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Publisher's Summary

The Wonders is a radical new history of the Victorian age: meet the forgotten and extraordinary freak performers whose talents and disabilities helped define an era.  

On 23 March, 1844, General Tom Thumb, at 25 inches tall, entered the Picture Gallery at Buckingham Palace and bowed low to Queen Victoria. 

On both sides of the Atlantic, this meeting marked a tipping point in the 19th century - the age of the freak was born.  

Bewitching all levels of society, it was a world of astonishing spectacle - of dwarfs, giants, bearded ladies, Siamese twins and swaggering showmen - and one that has since inspired countless novels, films and musicals. 

But the real stories (human dramas that so often eclipsed the fantasy presented on the stage) of the performing men, women and children have been forgotten or marginalised in the histories of the very people who exploited them.  

In this richly evocative account, Dr John Woolf uses a wealth of recently discovered material to bring to life the sometimes tragic, sometimes triumphant, always extraordinary stories of people who used their (dis)abilities and difference to become some of the first international celebrities.

And through their lives we discover afresh some of the great transformations of the age: the birth of show business, of celebrity, of advertising, of 'alternative facts'; while also exploring the tensions between the power of fame, the impact of exploitation and our fascination with 'otherness'.

©2019 John Woolf (P)2019 Audible, Ltd

Critic Reviews

"A promising young historian with a taste for the exotic." (Stephen Fry)

What listeners say about The Wonders

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Strikes the right chord

Not maudlin or voyeuristic or creepy or sad. Well rounded and well read. Loved it.

1 person found this helpful

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Excellent

Brilliantly academic and so very readable. Loved it. Learned.
Highly recommend this to all interested in this subject

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Wonderful book - A real eye opener.

I loved this book, and the humanization all these performers are given.
It really opened my eyes to the horrible men and or women that took advantage of these wonderful souls.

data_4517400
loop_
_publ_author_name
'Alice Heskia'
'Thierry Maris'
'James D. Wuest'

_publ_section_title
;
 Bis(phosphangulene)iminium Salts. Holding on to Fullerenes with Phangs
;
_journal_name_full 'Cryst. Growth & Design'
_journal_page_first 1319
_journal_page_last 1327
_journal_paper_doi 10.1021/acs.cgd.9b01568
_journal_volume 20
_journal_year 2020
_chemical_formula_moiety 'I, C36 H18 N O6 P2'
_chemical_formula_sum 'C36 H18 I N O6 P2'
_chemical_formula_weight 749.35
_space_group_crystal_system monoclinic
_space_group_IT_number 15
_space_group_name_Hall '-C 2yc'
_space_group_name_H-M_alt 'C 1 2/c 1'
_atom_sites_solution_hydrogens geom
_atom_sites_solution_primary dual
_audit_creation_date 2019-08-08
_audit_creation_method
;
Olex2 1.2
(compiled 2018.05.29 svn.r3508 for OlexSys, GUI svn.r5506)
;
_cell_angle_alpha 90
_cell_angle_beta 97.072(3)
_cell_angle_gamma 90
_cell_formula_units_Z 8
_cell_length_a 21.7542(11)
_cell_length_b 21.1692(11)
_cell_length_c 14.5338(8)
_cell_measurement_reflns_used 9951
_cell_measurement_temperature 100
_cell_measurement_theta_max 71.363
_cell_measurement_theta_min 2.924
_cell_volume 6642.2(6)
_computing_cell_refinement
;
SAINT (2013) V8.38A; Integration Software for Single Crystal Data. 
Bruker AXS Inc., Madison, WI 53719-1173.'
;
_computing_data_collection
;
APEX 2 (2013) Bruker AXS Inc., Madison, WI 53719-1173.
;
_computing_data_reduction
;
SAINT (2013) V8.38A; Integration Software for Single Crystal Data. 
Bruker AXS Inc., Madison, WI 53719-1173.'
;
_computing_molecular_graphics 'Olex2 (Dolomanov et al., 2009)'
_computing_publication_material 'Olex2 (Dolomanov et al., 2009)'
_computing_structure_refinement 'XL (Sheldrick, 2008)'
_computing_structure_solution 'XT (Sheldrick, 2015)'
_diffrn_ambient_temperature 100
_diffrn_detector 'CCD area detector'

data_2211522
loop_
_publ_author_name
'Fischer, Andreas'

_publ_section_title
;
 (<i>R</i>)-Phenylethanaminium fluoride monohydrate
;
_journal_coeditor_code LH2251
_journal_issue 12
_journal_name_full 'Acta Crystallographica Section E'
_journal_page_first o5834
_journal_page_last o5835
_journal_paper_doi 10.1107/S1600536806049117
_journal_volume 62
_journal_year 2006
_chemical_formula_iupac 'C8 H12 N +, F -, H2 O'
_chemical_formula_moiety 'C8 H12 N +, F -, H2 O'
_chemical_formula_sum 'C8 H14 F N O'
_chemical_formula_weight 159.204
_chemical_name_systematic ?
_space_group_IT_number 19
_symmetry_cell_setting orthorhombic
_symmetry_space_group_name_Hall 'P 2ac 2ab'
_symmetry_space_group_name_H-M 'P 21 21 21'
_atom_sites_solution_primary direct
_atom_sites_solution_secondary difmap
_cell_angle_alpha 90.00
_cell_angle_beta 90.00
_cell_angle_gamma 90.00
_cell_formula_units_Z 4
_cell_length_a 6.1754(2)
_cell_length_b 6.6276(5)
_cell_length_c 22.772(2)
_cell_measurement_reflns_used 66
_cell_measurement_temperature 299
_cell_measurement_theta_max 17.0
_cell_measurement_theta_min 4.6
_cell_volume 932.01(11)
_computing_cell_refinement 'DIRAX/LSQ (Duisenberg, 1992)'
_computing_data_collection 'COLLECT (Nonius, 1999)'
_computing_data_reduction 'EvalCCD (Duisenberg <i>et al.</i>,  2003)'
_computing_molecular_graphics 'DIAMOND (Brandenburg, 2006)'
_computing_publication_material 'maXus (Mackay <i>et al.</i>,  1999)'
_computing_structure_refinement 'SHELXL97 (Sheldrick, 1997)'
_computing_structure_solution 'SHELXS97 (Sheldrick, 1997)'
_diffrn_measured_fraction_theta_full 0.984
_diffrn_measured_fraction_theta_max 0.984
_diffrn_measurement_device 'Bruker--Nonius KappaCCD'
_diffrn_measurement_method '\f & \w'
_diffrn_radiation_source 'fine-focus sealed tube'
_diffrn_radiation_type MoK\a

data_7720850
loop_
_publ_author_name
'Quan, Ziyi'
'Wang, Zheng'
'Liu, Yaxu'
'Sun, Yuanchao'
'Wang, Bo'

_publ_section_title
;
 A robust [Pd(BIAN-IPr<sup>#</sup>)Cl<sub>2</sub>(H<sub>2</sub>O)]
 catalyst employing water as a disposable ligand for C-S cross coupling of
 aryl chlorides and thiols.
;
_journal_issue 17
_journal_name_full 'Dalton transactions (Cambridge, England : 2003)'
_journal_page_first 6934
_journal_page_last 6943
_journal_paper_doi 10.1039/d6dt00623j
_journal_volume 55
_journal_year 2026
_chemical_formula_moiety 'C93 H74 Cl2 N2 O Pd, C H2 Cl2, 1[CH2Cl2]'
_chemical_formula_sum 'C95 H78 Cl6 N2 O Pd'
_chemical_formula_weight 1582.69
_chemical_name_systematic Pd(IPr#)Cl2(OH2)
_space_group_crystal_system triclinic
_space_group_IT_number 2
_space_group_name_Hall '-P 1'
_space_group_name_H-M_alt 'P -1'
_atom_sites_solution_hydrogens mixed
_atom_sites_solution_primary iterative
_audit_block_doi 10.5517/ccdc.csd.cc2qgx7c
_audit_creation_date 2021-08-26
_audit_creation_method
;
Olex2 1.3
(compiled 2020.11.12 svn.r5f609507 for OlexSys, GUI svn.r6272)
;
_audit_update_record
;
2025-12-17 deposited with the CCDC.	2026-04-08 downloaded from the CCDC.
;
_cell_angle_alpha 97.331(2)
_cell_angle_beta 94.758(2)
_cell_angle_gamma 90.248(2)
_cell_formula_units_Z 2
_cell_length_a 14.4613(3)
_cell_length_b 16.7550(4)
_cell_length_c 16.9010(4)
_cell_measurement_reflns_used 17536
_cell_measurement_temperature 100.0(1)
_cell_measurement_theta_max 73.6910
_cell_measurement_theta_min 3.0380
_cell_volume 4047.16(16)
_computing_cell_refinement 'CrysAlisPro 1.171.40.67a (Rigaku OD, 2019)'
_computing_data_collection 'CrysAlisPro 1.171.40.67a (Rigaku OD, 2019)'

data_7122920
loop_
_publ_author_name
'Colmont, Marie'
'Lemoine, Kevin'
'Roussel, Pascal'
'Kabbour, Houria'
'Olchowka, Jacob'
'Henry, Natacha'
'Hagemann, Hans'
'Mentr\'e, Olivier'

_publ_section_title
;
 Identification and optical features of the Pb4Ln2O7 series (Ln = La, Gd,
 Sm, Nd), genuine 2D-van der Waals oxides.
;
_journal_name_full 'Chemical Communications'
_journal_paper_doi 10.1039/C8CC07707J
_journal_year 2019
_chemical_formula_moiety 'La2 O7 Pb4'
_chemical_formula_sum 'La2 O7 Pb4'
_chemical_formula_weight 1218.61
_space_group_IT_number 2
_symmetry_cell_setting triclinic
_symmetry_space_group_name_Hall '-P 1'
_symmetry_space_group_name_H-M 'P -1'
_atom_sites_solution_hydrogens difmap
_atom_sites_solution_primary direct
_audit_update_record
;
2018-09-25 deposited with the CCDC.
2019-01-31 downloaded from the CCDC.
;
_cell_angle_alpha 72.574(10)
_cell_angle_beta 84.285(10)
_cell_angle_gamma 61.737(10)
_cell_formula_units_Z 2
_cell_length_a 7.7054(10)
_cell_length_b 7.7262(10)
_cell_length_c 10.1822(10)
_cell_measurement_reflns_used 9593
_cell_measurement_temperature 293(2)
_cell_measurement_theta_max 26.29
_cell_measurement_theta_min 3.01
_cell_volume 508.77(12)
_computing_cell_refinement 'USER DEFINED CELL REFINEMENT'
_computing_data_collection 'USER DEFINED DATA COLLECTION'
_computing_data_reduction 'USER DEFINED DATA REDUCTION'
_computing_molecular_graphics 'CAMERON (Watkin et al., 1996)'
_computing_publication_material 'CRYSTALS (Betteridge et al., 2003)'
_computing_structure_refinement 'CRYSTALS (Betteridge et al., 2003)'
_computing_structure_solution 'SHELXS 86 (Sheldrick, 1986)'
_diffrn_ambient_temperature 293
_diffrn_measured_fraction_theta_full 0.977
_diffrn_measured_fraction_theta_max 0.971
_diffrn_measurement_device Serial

I would love to see a book or movie focused only on P T Barnum, and the truth behind this monster.

3 people found this helpful

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Perfectly done all the way through.

These are my favorite kinds of historical books. Concise and carefully executed. It’s a perfect book with just the right narration.

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  • papapownall
  • 11-03-20

Roll up for the different, weird and the wonderful

John Woolf has written a startling book about the history of Victorian freak shows telling the incredible stories of some of the unfortunate exhibits and how many of them were exploited for financial gain. Many of the dwarfs, giants, conjoined twins and disfigured people were considered to be "deviations of nature" and "living curiosities" who were paraded at circus side shows for the amusement and delight of the paying public. Some of the "unfortunates" however, including Leicester's giant Daniel Lambert and Charles Stratton's General Tom Thumb character managed to forge their own successful careers as showmen in their own right.
Queen Victoria herself was a fan of the freaks and this royal patronage apparently did much to popularise their appeal, until that is, the more enlightened age of the 20th century when other forms of entertainment prevailed. The freaks then became the realm of the medical profession who themselves took delight in exhibiting as biological curiosities which was equally as degrading and humiliating as the freak shows themselves.
We retain a fascination of the weird and the wonderful today through films depicting the lives of Barnum and the Elephant Man John Merrick, through our TV screens on shows such as Jeremy Kyle and Britain's Got Talent and, of course, books such as this.

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  • Alison Harrower
  • 09-20-20

very interesting and detailed

really enjoyed this and the sympathetic and appropriate use of language to describe the evolution of the "freak" show

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  • Anonymous User
  • 12-09-19

A wonderful book!

Well-researched and tastefully written, a true tapestry of wonderful individuals who lived exceptional lives. Highly recommend!

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  • Mike Woolf
  • 10-04-19

Wonderful wonders

This is a wonderful book. serious research but entirely readable. It brings stereotyped figures to life in powerful ways